Ironically, the shivering disgust and ambivalence of early western scholars towards tantric Buddhism reveals the power of becoming intimate with these feelings and reactions as they exist within ourselves. Superstition, animism, sex, magic, and our “base drives” can be sources of great confusion, great pain, loss of control, and even our undoing. Perhaps then it is no wonder that these aspects of our experience of life end up proving to be very powerful fodder with which we can develop confidence in our practice of Buddhism.  As a chaplain I have seen patients, their loved ones, and even colleagues, struggle around these hard feelings- this is a struggle that we all share. No one person owns, or is cursed, with difficulty of struggling with guilt, shame, fear, loss, pain, and loss of control.

Within my own experience of life, I know that I often feel the push and the pull around my own anger, or sense of aggression, my impatience, my jealousy and my frustrations.  These feelings arise just as generosity, patience, connection, and ease arise.  The only difference is that when these harder feelings begin to swell, how they will affect me, either destroy or help to push me further along the path, seems to depend upon just how comfortably I can relate to them- how I can see them as they arise and honestly witness them- not quickly ignore them in exchange for something good.  In my own way, one that changes from moment to moment, I have come to learn just how much I can be with these feelings in myself and see them as beneficial arisings.  Not just see, but experience them as beneficial arisings, or as the 3rd Karmapa, Rangjung Dorje, refers to these thoughts/feelings, to see them as “adventitious stains”.  Stains that are adventitious as they help point out the one-taste in whatever arises.

Bokar Rinpoche once said during a series of teachings in Bodh Gaya that Tibetans complain to him the they don’t understand western practitioners as they are always seen sitting perfectly still and erect, like statues.  Similarly he related the complaints of western students about their Tibetan counterparts who always appear to be doing prostrations and khora (circumambuting) the mahabodhi stupa.  He went on to explain to the mixed group that both are useful forms of practice- and that we should learn to modulate between both. At one time one form of practice is more appropriate, and as that moment changes, so might the way we practice in that new moment.  Sometimes one form of practice is more useful, more charged, and more fitting for one’s experiences of the moment.  As the moment changes sometimes so does what is arising.  I don’t think that we can recognize our stainless buddha-nature by practicing like robots.  I suspect that engaging with our practice, and all the maras that arise, in an open honest manner is the way.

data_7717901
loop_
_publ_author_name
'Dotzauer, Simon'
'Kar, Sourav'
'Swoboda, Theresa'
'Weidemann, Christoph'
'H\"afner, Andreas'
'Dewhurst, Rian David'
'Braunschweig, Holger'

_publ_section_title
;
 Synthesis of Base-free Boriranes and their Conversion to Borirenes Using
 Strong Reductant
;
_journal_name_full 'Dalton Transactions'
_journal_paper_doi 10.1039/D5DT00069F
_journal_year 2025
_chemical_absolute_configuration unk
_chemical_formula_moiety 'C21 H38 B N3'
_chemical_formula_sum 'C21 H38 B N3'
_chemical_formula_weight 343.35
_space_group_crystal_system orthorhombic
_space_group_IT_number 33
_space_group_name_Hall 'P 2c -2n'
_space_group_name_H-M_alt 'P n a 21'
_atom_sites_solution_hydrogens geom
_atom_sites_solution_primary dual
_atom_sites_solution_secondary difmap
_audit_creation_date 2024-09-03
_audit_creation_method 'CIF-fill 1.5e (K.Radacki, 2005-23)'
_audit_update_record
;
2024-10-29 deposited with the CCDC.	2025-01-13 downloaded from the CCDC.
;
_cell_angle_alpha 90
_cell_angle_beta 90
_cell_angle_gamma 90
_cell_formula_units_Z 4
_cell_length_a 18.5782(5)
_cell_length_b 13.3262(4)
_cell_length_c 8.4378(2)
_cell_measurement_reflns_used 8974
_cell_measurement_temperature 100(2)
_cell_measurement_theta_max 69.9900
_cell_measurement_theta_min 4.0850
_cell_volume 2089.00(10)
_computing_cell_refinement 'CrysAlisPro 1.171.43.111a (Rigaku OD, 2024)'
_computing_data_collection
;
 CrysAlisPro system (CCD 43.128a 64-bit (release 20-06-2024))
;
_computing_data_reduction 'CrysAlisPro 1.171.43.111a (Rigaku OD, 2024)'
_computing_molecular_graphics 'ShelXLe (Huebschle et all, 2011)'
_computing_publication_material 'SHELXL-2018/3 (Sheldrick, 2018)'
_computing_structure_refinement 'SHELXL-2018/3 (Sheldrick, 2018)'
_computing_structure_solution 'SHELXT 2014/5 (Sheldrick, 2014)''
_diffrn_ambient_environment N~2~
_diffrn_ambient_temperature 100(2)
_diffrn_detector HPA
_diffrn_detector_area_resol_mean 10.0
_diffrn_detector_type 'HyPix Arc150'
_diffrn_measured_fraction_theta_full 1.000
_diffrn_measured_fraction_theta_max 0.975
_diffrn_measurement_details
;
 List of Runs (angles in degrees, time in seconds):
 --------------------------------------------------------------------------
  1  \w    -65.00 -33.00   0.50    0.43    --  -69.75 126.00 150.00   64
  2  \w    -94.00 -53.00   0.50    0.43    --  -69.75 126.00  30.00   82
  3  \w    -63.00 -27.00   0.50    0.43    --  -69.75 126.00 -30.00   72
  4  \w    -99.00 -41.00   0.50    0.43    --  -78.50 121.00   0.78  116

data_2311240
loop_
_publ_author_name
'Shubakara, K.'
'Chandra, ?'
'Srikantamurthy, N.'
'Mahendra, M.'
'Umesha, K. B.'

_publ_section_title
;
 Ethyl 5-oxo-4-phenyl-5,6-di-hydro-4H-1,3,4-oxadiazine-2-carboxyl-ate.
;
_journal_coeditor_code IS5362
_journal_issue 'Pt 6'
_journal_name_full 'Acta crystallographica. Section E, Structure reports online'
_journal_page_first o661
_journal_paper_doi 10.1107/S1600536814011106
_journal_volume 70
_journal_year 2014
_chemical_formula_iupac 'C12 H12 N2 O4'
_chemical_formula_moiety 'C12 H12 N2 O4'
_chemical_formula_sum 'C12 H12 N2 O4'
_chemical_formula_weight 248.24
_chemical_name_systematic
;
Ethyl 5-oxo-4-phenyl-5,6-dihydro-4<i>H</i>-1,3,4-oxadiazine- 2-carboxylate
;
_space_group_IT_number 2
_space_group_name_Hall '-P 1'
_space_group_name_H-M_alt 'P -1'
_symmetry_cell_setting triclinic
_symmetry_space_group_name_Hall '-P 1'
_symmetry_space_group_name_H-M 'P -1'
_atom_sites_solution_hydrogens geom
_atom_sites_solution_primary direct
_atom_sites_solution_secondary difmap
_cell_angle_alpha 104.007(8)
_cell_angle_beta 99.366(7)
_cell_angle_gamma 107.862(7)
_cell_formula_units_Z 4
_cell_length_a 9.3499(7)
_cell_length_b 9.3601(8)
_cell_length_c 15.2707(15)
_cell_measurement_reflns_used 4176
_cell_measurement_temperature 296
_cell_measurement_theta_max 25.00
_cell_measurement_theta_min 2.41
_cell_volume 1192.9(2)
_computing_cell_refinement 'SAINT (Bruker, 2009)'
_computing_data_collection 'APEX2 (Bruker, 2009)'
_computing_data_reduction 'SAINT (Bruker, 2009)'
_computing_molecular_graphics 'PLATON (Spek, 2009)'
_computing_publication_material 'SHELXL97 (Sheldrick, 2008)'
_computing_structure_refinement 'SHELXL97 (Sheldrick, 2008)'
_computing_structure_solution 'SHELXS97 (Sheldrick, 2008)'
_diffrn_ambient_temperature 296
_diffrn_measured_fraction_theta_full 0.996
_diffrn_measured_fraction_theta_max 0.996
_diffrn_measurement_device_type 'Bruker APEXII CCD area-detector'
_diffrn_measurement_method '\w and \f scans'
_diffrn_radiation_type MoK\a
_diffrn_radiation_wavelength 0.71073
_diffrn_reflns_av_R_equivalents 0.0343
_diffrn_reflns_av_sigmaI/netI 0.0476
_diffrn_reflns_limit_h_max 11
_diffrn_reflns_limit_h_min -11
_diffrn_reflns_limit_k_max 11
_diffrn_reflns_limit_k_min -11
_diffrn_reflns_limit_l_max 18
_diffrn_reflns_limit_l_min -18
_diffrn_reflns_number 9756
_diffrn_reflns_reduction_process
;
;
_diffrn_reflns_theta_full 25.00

So what about us?  Do we have a tendency to frame ourselves as hero or anti-hero.  Are we all light and no darkness?  Do we only benefit beings and never harm them?  Do we have the capability to look at our practice with a fresh set of eyes and knowingly step into the unknown? Do we see ourselves as clean and pure, or as blended and pure?  Can we allow ourselves to modulate?  To mix our view of ourselves with a more realistic presentation of what really arises within our mental continuum?

While there is no real difference between Mahakala and Chenrezig on an ultimate level, the experience of their relative differences can be very important- if not instrumental- in knowing who we are, how thoughts and feelings arise within us, and what the powerful energetic force of Mahakala is like.  How else can we know equanimity in the midst of roaring intensity?  Sometimes we need this to cut through our bad practice habits, our over-softness, and a predilection towards the positive- especially in a way that it’s too bent on purity.

Can we rest in the nature of mind amidst vice, transgression, and fear?

Such was a profound learning for many great Indian Mahasiddhas including Virupa, Naropa, and Saraha as well as many great Tibetan siddhas.  In fact it still remains a profound and seminal learning for us today.  When to be “good” and when to be “bad”?

In fact, I sometimes wonder if Buddhism isn’t too often presented in such a warm and fuzzy light in which it becomes easy to see the wrathful compassion of pawos and palmos as something other than and not of ourselves; something to be invoked from afar and for only getting rid of problems.  Anger and ferocity are hardly rare emotions, greed and jealousy more often than not are not endangered, and tending towards a self-cherishing attitude is certainly one of the greatest thing that we all have in common.  They arise from nowhere else but from within.

So why do we become concerned or uncomfortable when the “strong medicine” of Vajrakilaya or Throma becomes the prescribed remedy for our suffering.   As the demon armies of Palden Lhamo ride past fearlessly destroying all impediments to our practice, effectively closing the door to our own limitations, and as the flesh-eating dakinis gratefully pledge protection and siddhis as we offer our own transformed inner poisons to them, where is the room for squeamishness?